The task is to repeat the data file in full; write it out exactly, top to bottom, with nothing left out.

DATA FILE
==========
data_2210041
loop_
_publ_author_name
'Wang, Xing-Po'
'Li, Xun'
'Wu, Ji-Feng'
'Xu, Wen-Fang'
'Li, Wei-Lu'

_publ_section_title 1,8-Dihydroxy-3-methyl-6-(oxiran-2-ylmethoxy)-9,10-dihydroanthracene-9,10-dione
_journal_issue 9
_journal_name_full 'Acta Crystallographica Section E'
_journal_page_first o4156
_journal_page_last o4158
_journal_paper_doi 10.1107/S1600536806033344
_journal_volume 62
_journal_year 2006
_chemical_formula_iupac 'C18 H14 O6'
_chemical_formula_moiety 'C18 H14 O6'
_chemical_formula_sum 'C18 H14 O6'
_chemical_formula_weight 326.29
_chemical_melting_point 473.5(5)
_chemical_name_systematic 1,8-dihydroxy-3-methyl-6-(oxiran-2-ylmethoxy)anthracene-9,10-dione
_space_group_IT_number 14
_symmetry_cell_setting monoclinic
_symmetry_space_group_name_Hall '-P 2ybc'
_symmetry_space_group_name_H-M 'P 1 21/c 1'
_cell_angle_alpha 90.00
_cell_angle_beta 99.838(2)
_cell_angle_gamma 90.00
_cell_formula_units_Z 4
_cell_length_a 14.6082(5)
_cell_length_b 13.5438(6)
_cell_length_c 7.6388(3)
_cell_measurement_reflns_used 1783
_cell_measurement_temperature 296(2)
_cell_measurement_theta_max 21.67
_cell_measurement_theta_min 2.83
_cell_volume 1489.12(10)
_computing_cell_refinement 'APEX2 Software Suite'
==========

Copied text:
data_2210041
loop_
_publ_author_name
'Wang, Xing-Po'
'Li, Xun'
'Wu, Ji-Feng'
'Xu, Wen-Fang'
'Li, Wei-Lu'

_publ_section_title 1,8-Dihydroxy-3-methyl-6-(oxiran-2-ylmethoxy)-9,10-dihydroanthracene-9,10-dione
_journal_issue 9
_journal_name_full 'Acta Crystallographica Section E'
_journal_page_first o4156
_journal_page_last o4158
_journal_paper_doi 10.1107/S1600536806033344
_journal_volume 62
_journal_year 2006
_chemical_formula_iupac 'C18 H14 O6'
_chemical_formula_moiety 'C18 H14 O6'
_chemical_formula_sum 'C18 H14 O6'
_chemical_formula_weight 326.29
_chemical_melting_point 473.5(5)
_chemical_name_systematic 1,8-dihydroxy-3-methyl-6-(oxiran-2-ylmethoxy)anthracene-9,10-dione
_space_group_IT_number 14
_symmetry_cell_setting monoclinic
_symmetry_space_group_name_Hall '-P 2ybc'
_symmetry_space_group_name_H-M 'P 1 21/c 1'
_cell_angle_alpha 90.00
_cell_angle_beta 99.838(2)
_cell_angle_gamma 90.00
_cell_formula_units_Z 4
_cell_length_a 14.6082(5)
_cell_length_b 13.5438(6)
_cell_length_c 7.6388(3)
_cell_measurement_reflns_used 1783
_cell_measurement_temperature 296(2)
_cell_measurement_theta_max 21.67
_cell_measurement_theta_min 2.83
_cell_volume 1489.12(10)
_computing_cell_refinement 'APEX2 Software Suite'